Portability and Space Efficiency
One advantage of using a keyboard as a piano is its portability and space efficiency. Keyboards are generally lightweight and compact, making them easier to transport and store than traditional pianos. This makes them an excellent option for musicians who frequently perform or travel. Keyboards also occupy less space, making them suitable for those with limited living or practice space.
Affordability and Versatility
Another advantage of using a keyboard as a piano is its affordability and versatility. Keyboards are generally more affordable than traditional pianos, making them a more accessible option for beginners or those on a budget. In addition, keyboards offer a wide range of sounds and features beyond piano sounds, allowing musicians to explore different genres and experiment with various instrument sounds. This versatility can be particularly appealing for those who want to explore various musical styles or utilize their instrument in different settings.
Lack of Authentic Piano Experience
While keyboards offer many advantages, one limitation is the lack of an authentic piano experience. Despite technological advances, it isn’t easy to replicate an acoustic piano’s exact feel and sound. A piano’s weighted keys and intricate mechanism create a unique playing experience that a keyboard cannot fully capture. Those seeking the most authentic piano experience may find that a keyboard falls short in terms of touch sensitivity and the richness of sound.
Recommended Keyboards for Piano Use
Entry-level keyboards are a great starting point for beginners or those on a budget. These keyboards offer the essential features necessary for piano playing, such as 88 keys, weighted action, and touch sensitivity. Popular entry-level keyboards include models from Yamaha, Casio, and Korg. While they may not have all the advanced features of higher-end models, they provide a solid foundation for learning and practicing piano skills.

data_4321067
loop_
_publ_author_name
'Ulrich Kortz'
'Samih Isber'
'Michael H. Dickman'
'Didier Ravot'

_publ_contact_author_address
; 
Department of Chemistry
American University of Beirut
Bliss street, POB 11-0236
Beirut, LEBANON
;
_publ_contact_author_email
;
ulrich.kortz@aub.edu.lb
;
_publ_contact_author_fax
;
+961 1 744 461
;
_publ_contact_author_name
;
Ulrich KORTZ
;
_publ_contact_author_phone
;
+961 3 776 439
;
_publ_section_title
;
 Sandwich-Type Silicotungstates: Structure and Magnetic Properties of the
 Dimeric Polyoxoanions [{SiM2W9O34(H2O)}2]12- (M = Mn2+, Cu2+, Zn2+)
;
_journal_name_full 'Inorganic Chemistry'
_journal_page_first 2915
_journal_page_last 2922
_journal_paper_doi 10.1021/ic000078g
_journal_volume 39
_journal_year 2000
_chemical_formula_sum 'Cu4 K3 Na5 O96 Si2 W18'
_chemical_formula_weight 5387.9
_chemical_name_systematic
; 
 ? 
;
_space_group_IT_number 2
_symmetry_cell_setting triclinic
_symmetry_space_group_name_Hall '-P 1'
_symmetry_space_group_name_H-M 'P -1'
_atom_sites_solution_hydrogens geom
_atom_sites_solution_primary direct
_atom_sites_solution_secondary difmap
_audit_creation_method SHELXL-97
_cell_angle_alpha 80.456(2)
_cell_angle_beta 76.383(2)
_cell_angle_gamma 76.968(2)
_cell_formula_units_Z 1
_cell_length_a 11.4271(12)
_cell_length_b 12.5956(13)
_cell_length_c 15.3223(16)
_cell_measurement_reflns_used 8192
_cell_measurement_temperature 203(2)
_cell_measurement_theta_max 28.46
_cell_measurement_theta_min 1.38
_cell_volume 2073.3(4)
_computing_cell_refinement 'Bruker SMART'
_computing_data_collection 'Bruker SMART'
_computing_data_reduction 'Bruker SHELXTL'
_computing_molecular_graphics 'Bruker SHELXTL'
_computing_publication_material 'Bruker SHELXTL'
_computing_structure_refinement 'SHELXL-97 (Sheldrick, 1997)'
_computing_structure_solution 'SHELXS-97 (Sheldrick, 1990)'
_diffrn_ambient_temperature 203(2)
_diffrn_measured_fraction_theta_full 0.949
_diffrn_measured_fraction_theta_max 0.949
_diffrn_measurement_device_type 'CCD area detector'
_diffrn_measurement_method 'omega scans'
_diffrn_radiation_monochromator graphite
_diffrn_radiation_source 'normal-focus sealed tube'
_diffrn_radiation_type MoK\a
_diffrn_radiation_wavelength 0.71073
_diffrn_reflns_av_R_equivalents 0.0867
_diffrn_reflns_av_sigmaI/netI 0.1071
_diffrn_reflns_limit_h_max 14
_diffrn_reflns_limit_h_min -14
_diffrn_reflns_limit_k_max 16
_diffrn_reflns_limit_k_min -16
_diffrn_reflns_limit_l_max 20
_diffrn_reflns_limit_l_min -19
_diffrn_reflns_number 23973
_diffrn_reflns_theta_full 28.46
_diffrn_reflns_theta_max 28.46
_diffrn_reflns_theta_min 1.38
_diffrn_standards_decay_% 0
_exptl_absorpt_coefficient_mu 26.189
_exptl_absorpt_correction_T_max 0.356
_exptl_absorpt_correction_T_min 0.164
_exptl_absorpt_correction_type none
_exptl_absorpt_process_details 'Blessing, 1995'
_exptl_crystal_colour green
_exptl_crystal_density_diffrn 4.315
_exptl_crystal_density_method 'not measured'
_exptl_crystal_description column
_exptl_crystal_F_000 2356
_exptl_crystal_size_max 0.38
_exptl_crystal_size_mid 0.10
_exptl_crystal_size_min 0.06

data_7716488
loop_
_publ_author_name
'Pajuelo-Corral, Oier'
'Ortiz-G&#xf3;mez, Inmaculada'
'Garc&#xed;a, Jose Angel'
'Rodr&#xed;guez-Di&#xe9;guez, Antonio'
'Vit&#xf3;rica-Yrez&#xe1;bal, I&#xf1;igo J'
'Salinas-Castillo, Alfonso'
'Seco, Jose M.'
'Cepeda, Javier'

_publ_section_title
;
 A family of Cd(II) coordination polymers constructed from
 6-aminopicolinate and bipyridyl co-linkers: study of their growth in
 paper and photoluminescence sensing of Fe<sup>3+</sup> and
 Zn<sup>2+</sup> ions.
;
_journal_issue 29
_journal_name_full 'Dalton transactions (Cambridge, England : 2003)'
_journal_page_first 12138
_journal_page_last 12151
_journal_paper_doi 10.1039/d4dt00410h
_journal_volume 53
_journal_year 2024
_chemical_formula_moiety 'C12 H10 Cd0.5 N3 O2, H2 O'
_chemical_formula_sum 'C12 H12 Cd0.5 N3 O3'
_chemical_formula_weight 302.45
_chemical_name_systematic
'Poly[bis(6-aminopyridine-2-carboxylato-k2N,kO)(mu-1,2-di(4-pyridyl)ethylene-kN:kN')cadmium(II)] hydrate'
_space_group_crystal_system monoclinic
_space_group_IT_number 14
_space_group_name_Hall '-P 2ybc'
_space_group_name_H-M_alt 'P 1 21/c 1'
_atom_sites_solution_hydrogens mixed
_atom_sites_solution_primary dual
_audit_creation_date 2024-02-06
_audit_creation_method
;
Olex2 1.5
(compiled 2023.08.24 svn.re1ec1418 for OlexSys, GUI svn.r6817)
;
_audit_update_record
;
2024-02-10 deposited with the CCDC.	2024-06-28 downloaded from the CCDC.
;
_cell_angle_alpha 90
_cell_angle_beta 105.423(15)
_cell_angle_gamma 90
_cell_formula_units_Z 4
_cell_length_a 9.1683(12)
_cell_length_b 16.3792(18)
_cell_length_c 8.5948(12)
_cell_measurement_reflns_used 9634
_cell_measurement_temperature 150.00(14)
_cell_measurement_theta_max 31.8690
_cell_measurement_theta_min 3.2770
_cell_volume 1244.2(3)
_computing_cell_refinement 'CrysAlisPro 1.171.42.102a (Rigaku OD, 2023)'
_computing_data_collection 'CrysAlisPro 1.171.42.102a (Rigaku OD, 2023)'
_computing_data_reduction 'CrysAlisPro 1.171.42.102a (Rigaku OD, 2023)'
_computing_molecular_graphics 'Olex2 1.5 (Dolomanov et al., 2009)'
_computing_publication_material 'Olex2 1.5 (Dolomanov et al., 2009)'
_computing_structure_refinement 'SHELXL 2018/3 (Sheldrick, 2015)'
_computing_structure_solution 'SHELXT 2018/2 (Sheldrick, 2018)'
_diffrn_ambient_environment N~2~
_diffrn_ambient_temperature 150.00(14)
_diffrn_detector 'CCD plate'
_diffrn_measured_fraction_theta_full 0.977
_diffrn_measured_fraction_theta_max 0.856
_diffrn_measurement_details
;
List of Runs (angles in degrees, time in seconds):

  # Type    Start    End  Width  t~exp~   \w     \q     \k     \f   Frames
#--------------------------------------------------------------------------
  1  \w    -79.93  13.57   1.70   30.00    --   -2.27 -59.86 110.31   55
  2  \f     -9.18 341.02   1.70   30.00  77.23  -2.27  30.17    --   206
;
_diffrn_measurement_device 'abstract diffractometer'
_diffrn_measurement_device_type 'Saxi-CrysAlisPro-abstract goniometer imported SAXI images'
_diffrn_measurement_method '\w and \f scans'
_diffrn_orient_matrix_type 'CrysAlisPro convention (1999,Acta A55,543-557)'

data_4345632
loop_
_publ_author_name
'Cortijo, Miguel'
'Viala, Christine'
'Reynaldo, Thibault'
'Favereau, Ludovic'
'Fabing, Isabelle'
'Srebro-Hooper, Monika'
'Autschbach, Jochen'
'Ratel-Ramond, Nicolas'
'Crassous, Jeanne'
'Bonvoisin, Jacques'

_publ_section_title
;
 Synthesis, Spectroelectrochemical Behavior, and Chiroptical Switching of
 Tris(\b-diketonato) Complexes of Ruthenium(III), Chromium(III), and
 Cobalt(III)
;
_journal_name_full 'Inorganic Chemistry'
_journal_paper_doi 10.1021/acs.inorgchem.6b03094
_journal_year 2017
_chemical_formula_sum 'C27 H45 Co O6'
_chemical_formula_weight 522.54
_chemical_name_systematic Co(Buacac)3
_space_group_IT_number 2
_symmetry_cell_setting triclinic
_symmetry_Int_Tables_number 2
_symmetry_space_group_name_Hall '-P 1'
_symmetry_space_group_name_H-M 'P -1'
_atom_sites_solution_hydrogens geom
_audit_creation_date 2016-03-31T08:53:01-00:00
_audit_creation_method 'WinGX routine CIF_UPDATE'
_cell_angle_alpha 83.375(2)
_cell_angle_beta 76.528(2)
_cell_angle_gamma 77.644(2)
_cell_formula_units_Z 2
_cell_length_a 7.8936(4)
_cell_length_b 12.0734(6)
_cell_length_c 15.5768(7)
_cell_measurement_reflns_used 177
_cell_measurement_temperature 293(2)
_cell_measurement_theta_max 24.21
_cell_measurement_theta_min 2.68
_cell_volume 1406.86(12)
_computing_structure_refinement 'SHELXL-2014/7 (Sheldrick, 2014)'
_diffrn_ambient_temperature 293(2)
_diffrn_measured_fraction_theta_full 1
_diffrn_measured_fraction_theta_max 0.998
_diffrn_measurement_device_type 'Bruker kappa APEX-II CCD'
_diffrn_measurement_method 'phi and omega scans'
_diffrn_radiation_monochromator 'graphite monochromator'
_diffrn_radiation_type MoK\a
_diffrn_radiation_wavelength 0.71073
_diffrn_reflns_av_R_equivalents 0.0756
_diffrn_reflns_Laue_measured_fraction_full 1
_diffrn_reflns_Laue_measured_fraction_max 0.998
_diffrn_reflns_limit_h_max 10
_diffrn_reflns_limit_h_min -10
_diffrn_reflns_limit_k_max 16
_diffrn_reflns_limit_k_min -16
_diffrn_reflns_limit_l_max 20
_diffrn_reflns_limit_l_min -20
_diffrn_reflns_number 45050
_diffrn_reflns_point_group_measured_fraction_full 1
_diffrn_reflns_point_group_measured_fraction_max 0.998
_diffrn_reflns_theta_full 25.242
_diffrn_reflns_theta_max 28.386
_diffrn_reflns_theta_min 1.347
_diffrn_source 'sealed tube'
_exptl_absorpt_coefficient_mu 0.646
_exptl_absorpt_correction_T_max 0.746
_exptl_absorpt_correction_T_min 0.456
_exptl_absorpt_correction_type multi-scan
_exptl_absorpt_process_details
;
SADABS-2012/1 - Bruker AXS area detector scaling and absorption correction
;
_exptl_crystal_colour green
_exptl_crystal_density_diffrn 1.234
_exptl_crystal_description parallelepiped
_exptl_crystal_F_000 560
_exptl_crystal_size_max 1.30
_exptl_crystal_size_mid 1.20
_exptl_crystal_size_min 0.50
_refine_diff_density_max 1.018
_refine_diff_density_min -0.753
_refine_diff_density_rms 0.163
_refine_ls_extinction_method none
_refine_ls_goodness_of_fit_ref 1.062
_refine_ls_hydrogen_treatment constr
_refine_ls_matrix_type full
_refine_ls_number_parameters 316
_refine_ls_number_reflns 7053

Intermediate keyboards are a step from entry-level models and offer additional features and sound options. These keyboards often have improved sound quality and a more comprehensive range of customization options. Additionally, they may include more advanced connectivity options, allowing for seamless integration with computers or other external devices. Recommended brands for intermediate keyboards include Roland, Kawai, and Nord.
Professional Grade Keyboards
Investing in a high-quality, professional-grade keyboard is recommended for severe piano players and professionals. These keyboards often offer the most authentic piano feel and sound, with advanced essential action and sophisticated sound sampling technology.